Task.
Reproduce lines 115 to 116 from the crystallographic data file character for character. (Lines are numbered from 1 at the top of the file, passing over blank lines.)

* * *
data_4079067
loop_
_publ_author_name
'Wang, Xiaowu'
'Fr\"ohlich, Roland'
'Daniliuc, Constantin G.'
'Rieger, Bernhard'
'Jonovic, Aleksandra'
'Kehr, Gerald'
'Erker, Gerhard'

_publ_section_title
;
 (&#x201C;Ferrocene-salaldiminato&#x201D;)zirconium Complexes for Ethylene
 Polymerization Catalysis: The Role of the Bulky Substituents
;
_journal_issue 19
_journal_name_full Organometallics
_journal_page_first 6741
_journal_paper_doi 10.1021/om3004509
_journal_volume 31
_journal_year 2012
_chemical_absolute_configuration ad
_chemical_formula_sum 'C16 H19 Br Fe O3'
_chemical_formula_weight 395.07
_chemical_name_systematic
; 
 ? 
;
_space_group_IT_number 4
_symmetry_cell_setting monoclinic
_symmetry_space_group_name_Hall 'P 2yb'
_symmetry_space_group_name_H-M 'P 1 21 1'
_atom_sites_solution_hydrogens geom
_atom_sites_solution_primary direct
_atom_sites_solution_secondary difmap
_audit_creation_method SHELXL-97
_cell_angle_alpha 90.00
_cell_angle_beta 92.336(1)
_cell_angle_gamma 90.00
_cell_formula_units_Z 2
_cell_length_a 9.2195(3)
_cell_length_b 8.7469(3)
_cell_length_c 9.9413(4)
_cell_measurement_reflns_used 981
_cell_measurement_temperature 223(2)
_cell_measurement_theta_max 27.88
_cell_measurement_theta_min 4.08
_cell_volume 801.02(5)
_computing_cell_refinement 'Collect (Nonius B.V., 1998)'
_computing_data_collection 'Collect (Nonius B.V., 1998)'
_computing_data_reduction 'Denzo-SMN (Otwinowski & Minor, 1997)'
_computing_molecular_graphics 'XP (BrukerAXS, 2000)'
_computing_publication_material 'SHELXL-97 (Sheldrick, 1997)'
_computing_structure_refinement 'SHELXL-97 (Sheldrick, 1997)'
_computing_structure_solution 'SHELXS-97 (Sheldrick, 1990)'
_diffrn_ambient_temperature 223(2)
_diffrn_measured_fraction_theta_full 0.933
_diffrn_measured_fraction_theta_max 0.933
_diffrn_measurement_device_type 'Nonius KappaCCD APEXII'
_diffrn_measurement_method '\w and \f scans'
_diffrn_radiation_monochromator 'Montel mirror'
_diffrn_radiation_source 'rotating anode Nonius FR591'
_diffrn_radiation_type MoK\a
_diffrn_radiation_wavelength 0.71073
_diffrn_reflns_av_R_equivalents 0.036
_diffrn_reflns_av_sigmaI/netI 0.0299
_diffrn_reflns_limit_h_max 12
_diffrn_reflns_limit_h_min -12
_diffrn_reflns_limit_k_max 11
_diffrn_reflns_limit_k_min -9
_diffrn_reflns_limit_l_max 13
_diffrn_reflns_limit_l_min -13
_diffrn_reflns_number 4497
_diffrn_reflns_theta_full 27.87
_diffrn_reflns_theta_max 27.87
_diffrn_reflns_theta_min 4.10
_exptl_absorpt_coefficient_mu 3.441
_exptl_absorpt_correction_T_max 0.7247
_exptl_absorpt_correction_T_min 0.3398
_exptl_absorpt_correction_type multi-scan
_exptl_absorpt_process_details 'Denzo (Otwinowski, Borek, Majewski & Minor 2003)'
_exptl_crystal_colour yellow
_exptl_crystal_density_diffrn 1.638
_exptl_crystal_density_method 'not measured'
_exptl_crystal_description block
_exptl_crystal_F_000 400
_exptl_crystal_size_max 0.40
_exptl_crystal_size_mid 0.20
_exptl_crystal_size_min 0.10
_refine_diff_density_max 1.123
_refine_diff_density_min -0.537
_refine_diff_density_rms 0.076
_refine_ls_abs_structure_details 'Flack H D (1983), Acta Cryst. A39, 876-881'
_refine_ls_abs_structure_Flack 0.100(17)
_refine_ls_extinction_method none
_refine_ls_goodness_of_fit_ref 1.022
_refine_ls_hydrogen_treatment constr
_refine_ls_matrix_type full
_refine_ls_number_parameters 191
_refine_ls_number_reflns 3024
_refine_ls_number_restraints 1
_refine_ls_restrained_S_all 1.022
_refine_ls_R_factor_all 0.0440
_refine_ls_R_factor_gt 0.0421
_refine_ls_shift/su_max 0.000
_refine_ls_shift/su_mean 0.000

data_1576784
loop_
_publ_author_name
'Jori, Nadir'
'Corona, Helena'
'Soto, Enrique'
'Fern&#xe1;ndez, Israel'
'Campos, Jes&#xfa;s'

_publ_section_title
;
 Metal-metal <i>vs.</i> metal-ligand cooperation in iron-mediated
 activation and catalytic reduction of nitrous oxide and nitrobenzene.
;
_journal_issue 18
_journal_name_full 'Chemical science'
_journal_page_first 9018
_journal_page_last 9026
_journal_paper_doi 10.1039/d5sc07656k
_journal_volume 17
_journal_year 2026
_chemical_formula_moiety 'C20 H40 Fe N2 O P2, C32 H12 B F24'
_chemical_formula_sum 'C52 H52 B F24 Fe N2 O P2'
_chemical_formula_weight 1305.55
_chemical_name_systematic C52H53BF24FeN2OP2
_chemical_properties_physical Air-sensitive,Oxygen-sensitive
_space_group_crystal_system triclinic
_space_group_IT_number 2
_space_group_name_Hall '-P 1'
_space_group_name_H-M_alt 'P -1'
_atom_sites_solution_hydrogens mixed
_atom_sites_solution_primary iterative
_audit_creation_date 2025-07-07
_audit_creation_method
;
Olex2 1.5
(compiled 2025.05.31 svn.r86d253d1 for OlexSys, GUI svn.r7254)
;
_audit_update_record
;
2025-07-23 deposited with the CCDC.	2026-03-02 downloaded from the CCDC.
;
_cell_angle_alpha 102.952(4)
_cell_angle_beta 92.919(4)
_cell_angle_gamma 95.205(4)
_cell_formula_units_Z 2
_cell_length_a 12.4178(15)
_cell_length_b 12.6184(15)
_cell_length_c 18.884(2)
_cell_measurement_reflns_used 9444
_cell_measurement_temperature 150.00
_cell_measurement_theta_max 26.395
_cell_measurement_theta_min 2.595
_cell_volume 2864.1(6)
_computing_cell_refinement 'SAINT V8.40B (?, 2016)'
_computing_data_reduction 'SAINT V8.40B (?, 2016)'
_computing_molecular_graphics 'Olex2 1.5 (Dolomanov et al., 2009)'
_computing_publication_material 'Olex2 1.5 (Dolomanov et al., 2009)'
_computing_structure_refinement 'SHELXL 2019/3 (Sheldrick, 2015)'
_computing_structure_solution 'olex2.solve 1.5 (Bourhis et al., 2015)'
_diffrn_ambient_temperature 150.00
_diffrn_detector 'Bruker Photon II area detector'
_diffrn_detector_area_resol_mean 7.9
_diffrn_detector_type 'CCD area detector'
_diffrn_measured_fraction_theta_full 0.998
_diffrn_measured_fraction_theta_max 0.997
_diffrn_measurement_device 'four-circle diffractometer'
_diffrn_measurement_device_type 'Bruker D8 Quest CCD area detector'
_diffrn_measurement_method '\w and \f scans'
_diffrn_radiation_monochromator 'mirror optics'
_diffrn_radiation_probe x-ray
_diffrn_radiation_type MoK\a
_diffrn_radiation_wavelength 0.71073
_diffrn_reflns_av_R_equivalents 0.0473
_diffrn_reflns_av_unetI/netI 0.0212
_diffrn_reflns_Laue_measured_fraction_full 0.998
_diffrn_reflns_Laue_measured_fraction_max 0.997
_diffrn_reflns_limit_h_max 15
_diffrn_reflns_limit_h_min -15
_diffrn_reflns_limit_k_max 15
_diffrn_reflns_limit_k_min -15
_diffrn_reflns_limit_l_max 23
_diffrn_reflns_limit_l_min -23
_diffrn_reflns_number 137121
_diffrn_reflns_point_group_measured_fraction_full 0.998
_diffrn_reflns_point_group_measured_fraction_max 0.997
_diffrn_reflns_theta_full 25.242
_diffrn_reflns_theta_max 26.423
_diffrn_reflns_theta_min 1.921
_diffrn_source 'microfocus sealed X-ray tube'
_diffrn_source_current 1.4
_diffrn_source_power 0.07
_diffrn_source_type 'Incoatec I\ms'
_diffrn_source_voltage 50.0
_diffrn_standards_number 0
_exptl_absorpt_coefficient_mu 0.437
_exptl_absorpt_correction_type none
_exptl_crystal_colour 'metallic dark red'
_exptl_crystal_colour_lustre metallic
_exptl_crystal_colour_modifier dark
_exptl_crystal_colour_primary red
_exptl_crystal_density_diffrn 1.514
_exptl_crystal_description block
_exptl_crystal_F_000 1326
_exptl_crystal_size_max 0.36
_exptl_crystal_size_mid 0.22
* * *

_publ_section_title
;